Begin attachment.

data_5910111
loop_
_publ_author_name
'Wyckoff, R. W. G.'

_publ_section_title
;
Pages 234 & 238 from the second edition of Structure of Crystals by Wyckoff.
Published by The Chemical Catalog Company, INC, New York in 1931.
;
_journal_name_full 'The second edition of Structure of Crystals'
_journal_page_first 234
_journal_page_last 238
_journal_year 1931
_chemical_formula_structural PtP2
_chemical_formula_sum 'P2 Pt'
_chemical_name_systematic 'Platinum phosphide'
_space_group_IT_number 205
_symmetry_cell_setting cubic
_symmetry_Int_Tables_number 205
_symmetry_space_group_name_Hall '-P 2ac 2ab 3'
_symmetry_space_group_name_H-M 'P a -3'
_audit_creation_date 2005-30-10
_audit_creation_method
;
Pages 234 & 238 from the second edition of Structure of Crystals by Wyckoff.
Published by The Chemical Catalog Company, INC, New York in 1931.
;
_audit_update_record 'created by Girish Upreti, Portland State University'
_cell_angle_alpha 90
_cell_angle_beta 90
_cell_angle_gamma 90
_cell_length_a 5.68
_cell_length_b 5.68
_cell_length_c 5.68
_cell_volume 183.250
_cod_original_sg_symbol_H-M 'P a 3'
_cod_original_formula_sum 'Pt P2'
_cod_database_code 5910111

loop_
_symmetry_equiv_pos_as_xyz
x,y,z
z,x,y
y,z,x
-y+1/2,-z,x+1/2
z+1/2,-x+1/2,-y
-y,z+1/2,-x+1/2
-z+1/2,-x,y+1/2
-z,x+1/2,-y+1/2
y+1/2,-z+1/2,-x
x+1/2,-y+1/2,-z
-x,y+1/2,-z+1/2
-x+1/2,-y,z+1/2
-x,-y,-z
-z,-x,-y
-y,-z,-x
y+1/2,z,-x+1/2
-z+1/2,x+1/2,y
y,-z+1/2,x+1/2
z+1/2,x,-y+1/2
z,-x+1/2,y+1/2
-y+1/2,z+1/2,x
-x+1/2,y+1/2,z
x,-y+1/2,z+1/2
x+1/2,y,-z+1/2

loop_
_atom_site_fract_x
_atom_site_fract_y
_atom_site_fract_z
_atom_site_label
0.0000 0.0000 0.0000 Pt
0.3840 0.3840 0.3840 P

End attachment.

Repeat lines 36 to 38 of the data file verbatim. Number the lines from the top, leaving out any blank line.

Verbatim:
_cod_original_sg_symbol_H-M 'P a 3'
_cod_original_formula_sum 'Pt P2'
_cod_database_code 5910111